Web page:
Every once in a while out here in the flat Serengeti plain we would spot a kopje.  They are large stone outcroppings that were formed when the soft volcanic rock and ash that covers Serengeti were eroded away to expose the extremely old metamorphic rock below.


An interesting mammal exclusive to the kopjes is the Rock Hyrax. Hyraxes are about the size and shape of a  football, and eat grass and herbs around the kopjes. 


See them up there?  They're watching us.  And look up in the's a big bird.  Two species in one photo.


So we're driving along and suddenly the Land Cruiser halts and Kip says, "Look, over there!  A leopard!" "Where?" "In the tree!"

Now I ask you, do you see a leopard in that tree? Do you see anything in that tree that would even slightly indicate the presence of a leopard?  Well, I didn't see it until Kip pointed out that tail hanging down.  See it now?


Does this help?


Yep, there's a leopard up there all right.


He's got spots and everything.


Seriously, if you ever find yourself out strolling on the Serengeti Plain, be careful which trees you walk under.


And take Kip along.  He can spot anything.


The roads are rough out here, but spotting all the wildlife makes it worth the discomfort.


Eeeeek! A snake./


Just right out there slithering along the side of the road, it's a puff adder, one of the 10 deadliest snakes in Africa. Let's stay in the vehicle.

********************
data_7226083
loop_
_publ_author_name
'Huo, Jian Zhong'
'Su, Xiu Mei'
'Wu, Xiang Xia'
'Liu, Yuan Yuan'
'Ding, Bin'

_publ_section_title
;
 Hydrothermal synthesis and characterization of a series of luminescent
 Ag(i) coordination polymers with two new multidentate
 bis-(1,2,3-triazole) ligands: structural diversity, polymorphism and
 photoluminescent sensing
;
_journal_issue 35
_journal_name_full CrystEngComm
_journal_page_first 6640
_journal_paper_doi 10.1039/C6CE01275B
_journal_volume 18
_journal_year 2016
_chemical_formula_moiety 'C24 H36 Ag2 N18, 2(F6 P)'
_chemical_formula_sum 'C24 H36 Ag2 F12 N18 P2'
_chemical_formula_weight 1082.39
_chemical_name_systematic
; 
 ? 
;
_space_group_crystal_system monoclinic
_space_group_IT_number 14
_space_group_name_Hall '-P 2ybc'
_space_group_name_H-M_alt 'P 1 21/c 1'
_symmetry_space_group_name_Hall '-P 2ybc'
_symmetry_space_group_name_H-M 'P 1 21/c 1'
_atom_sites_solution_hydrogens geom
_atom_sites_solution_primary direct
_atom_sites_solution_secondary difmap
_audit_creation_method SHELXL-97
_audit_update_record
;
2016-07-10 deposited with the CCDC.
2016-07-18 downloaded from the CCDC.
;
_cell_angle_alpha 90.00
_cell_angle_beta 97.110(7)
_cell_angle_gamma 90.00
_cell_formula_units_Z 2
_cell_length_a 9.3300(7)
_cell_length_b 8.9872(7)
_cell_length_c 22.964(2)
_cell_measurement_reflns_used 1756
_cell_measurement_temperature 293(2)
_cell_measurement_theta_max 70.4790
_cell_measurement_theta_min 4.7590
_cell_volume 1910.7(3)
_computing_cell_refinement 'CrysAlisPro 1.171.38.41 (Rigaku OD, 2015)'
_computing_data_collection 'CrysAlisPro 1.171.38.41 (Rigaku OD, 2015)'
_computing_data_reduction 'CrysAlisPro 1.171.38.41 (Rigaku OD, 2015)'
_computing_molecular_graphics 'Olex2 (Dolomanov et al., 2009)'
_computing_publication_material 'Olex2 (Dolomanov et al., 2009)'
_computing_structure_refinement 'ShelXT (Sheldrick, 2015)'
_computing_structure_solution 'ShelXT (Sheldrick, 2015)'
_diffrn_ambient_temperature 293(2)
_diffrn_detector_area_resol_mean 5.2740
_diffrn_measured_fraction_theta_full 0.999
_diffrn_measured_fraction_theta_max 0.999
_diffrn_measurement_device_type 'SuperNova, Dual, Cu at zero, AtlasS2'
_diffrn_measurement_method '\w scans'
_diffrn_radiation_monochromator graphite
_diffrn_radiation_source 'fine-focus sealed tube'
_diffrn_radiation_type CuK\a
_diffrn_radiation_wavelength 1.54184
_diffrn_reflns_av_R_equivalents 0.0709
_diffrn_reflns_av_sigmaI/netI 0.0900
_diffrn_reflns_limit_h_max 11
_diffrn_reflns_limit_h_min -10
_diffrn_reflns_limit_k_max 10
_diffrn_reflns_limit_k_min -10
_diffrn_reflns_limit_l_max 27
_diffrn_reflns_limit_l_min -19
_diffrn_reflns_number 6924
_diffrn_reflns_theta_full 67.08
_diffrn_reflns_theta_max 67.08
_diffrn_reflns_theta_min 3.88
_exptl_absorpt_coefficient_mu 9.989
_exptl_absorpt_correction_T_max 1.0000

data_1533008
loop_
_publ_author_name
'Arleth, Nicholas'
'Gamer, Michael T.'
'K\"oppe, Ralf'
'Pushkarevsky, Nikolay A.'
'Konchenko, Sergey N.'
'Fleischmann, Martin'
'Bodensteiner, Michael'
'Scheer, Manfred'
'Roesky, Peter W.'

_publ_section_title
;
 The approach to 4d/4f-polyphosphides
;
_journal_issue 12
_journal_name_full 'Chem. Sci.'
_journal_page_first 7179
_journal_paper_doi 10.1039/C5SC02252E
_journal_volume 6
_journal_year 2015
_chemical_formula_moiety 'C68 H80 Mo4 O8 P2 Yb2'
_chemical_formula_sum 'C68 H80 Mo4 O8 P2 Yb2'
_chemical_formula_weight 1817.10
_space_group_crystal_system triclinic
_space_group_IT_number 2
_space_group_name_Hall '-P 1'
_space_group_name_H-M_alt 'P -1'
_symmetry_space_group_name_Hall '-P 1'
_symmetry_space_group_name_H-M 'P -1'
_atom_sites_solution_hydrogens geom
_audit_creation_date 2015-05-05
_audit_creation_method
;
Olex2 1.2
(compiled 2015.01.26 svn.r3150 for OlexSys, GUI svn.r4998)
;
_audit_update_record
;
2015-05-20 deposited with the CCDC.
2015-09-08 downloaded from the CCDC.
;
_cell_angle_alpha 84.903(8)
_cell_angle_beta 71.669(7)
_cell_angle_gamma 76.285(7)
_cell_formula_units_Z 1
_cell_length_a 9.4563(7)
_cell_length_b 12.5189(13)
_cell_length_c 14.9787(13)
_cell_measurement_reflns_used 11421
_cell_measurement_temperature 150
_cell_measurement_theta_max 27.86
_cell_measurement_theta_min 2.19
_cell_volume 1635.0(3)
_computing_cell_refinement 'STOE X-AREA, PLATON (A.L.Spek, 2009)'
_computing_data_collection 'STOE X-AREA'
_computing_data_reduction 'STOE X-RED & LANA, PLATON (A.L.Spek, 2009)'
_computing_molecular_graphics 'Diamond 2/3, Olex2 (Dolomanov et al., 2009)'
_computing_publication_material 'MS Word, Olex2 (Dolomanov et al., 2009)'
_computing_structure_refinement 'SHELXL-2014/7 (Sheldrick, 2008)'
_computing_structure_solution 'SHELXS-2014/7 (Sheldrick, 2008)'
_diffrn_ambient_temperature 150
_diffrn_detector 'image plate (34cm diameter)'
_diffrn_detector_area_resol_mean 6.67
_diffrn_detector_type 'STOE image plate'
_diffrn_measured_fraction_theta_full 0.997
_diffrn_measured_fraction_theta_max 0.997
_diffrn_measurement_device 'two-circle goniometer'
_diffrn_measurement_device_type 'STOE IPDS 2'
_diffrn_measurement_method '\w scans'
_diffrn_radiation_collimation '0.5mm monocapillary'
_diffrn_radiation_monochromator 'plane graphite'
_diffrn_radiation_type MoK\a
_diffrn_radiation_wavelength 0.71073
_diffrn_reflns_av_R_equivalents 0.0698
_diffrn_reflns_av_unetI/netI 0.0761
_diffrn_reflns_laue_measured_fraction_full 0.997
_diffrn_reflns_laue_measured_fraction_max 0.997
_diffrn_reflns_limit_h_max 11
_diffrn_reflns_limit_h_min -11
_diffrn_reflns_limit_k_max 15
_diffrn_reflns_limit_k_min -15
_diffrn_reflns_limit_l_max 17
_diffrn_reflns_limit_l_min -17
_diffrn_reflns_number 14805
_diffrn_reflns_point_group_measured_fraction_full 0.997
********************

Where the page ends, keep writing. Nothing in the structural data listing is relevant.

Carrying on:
The light is beginning to wane.  Wonder if we'll spot any more animals?


This giraffe appears to be looking for a nice place to rest for the night.


Elephants, too.


They've been scratching their backs against that tree, which is great for the elephants but not so great for the tree.


Backs all scratched now.


Just looking for a nice place to rest.


Maybe over here.


Because the sun's going down soon.


She's watching all this unfold.


The herd is gathering.


C'mon, buddy.


Remember how I said the back scratching isn't good for the trees?   The elephants wreak havoc on forests.


Lots of ruined vegetation.


I think that's a long-crested eagle.


And I also think the sun's going down.


We need to find a place to stay for the night.


Do we really want to be out here in the dark?


Look!  A campground! It's called Naona Moru Camp.


With really big tents.


Really big, very nice tents.  This is the reception tent.


And that's my very own personal tent for the next two nights.


I have plenty of beds to choose from.  I think this thing will sleep eight, but I'm the only guest tonight.


See the canvas walls?  See the screen?  Do you know what animals are lurking out there all around?  Do you?


But I'm tired and I'm pretty sure the lions and elephants and puff adders weren't looking for a bed like this.


I've never stayed in a tent with bath robes in the closet.


What a nice shower over there on the left.  There'll be hot water in it for about an hour in the morning, so be sure to time things carefully.


A tent with a fancy bathroom.  Those bottles with orange caps contain the only water that's safe to drink or brush teeth with.


I am staying in a tent with a chandelier.  In Africa. On the Serengeti Plain. With wild animals all over the place. 


We're not allowed to go out there without an escort.


But I'm getting hungry, so I wave my flashlight at the mess tent and one of the staff comes to get me.


And I enjoy chatting with Marsha and the other Road Scholars by the campfire.  This is GREAT!!